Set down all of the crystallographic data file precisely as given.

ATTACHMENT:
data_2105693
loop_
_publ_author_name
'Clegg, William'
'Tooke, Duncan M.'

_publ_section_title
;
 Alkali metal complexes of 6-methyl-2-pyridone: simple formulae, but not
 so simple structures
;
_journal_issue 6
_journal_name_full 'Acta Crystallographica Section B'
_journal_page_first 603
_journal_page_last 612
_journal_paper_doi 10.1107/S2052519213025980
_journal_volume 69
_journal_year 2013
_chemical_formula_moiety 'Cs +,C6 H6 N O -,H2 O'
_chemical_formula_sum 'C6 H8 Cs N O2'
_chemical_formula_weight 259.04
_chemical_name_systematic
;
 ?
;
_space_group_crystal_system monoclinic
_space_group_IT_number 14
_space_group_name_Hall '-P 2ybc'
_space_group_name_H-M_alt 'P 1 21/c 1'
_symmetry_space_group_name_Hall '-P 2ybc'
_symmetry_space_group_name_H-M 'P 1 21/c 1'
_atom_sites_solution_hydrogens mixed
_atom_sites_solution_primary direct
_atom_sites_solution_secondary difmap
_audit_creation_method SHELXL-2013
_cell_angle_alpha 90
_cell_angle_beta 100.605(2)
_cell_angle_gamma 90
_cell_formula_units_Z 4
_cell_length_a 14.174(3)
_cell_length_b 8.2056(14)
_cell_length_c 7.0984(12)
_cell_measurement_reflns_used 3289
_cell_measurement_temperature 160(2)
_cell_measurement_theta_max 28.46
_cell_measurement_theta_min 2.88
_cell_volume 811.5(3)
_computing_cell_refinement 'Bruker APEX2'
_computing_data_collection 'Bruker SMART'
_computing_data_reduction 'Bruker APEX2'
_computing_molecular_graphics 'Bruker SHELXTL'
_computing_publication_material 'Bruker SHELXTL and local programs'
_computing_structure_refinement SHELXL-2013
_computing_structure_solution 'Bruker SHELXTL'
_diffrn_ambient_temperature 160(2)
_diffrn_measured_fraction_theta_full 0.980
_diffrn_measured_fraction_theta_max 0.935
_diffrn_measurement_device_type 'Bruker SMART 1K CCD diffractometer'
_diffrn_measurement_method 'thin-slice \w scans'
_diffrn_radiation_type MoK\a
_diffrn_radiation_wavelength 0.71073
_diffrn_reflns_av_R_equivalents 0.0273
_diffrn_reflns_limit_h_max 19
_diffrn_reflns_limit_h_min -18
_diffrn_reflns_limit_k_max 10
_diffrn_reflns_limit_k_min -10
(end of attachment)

data_2105693
loop_
_publ_author_name
'Clegg, William'
'Tooke, Duncan M.'

_publ_section_title
;
 Alkali metal complexes of 6-methyl-2-pyridone: simple formulae, but not
 so simple structures
;
_journal_issue 6
_journal_name_full 'Acta Crystallographica Section B'
_journal_page_first 603
_journal_page_last 612
_journal_paper_doi 10.1107/S2052519213025980
_journal_volume 69
_journal_year 2013
_chemical_formula_moiety 'Cs +,C6 H6 N O -,H2 O'
_chemical_formula_sum 'C6 H8 Cs N O2'
_chemical_formula_weight 259.04
_chemical_name_systematic
;
 ?
;
_space_group_crystal_system monoclinic
_space_group_IT_number 14
_space_group_name_Hall '-P 2ybc'
_space_group_name_H-M_alt 'P 1 21/c 1'
_symmetry_space_group_name_Hall '-P 2ybc'
_symmetry_space_group_name_H-M 'P 1 21/c 1'
_atom_sites_solution_hydrogens mixed
_atom_sites_solution_primary direct
_atom_sites_solution_secondary difmap
_audit_creation_method SHELXL-2013
_cell_angle_alpha 90
_cell_angle_beta 100.605(2)
_cell_angle_gamma 90
_cell_formula_units_Z 4
_cell_length_a 14.174(3)
_cell_length_b 8.2056(14)
_cell_length_c 7.0984(12)
_cell_measurement_reflns_used 3289
_cell_measurement_temperature 160(2)
_cell_measurement_theta_max 28.46
_cell_measurement_theta_min 2.88
_cell_volume 811.5(3)
_computing_cell_refinement 'Bruker APEX2'
_computing_data_collection 'Bruker SMART'
_computing_data_reduction 'Bruker APEX2'
_computing_molecular_graphics 'Bruker SHELXTL'
_computing_publication_material 'Bruker SHELXTL and local programs'
_computing_structure_refinement SHELXL-2013
_computing_structure_solution 'Bruker SHELXTL'
_diffrn_ambient_temperature 160(2)
_diffrn_measured_fraction_theta_full 0.980
_diffrn_measured_fraction_theta_max 0.935
_diffrn_measurement_device_type 'Bruker SMART 1K CCD diffractometer'
_diffrn_measurement_method 'thin-slice \w scans'
_diffrn_radiation_type MoK\a
_diffrn_radiation_wavelength 0.71073
_diffrn_reflns_av_R_equivalents 0.0273
_diffrn_reflns_limit_h_max 19
_diffrn_reflns_limit_h_min -18
_diffrn_reflns_limit_k_max 10
_diffrn_reflns_limit_k_min -10